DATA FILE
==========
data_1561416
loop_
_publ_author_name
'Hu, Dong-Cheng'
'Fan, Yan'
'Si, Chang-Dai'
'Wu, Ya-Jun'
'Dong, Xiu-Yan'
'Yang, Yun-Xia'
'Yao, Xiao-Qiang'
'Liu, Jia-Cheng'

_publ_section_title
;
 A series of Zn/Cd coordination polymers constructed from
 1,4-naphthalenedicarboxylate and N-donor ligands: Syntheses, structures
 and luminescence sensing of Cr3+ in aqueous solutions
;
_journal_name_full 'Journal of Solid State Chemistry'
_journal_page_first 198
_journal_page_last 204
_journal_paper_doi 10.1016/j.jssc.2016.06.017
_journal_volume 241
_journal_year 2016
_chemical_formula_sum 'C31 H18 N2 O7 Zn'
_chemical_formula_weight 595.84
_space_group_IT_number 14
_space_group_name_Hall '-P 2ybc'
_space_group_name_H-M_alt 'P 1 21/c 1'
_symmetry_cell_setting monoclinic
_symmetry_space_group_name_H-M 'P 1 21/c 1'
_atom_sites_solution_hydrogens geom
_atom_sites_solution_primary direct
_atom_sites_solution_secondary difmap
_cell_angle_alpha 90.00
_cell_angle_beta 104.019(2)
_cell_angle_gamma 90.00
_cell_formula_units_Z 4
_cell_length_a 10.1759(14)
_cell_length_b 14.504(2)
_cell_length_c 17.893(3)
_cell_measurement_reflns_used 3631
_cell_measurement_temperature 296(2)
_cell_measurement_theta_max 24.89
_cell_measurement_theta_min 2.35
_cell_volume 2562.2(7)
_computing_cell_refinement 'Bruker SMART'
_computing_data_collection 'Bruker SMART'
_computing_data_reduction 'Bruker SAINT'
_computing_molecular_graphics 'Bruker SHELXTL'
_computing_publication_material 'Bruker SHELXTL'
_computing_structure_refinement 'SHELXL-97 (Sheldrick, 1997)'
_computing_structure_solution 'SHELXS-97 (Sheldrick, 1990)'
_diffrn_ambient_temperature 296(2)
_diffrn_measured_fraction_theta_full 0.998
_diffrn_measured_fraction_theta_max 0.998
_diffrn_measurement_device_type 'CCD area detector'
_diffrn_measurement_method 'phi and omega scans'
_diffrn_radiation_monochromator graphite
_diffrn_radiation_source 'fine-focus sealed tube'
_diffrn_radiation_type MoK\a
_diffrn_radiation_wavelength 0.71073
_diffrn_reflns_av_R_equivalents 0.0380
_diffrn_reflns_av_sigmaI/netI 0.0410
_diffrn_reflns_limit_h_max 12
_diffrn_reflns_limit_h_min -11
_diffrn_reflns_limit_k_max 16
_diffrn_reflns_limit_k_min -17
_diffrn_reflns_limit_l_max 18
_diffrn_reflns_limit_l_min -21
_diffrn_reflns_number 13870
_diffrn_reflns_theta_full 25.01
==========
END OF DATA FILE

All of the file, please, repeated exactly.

data_1561416
loop_
_publ_author_name
'Hu, Dong-Cheng'
'Fan, Yan'
'Si, Chang-Dai'
'Wu, Ya-Jun'
'Dong, Xiu-Yan'
'Yang, Yun-Xia'
'Yao, Xiao-Qiang'
'Liu, Jia-Cheng'

_publ_section_title
;
 A series of Zn/Cd coordination polymers constructed from
 1,4-naphthalenedicarboxylate and N-donor ligands: Syntheses, structures
 and luminescence sensing of Cr3+ in aqueous solutions
;
_journal_name_full 'Journal of Solid State Chemistry'
_journal_page_first 198
_journal_page_last 204
_journal_paper_doi 10.1016/j.jssc.2016.06.017
_journal_volume 241
_journal_year 2016
_chemical_formula_sum 'C31 H18 N2 O7 Zn'
_chemical_formula_weight 595.84
_space_group_IT_number 14
_space_group_name_Hall '-P 2ybc'
_space_group_name_H-M_alt 'P 1 21/c 1'
_symmetry_cell_setting monoclinic
_symmetry_space_group_name_H-M 'P 1 21/c 1'
_atom_sites_solution_hydrogens geom
_atom_sites_solution_primary direct
_atom_sites_solution_secondary difmap
_cell_angle_alpha 90.00
_cell_angle_beta 104.019(2)
_cell_angle_gamma 90.00
_cell_formula_units_Z 4
_cell_length_a 10.1759(14)
_cell_length_b 14.504(2)
_cell_length_c 17.893(3)
_cell_measurement_reflns_used 3631
_cell_measurement_temperature 296(2)
_cell_measurement_theta_max 24.89
_cell_measurement_theta_min 2.35
_cell_volume 2562.2(7)
_computing_cell_refinement 'Bruker SMART'
_computing_data_collection 'Bruker SMART'
_computing_data_reduction 'Bruker SAINT'
_computing_molecular_graphics 'Bruker SHELXTL'
_computing_publication_material 'Bruker SHELXTL'
_computing_structure_refinement 'SHELXL-97 (Sheldrick, 1997)'
_computing_structure_solution 'SHELXS-97 (Sheldrick, 1990)'
_diffrn_ambient_temperature 296(2)
_diffrn_measured_fraction_theta_full 0.998
_diffrn_measured_fraction_theta_max 0.998
_diffrn_measurement_device_type 'CCD area detector'
_diffrn_measurement_method 'phi and omega scans'
_diffrn_radiation_monochromator graphite
_diffrn_radiation_source 'fine-focus sealed tube'
_diffrn_radiation_type MoK\a
_diffrn_radiation_wavelength 0.71073
_diffrn_reflns_av_R_equivalents 0.0380
_diffrn_reflns_av_sigmaI/netI 0.0410
_diffrn_reflns_limit_h_max 12
_diffrn_reflns_limit_h_min -11
_diffrn_reflns_limit_k_max 16
_diffrn_reflns_limit_k_min -17
_diffrn_reflns_limit_l_max 18
_diffrn_reflns_limit_l_min -21
_diffrn_reflns_number 13870
_diffrn_reflns_theta_full 25.01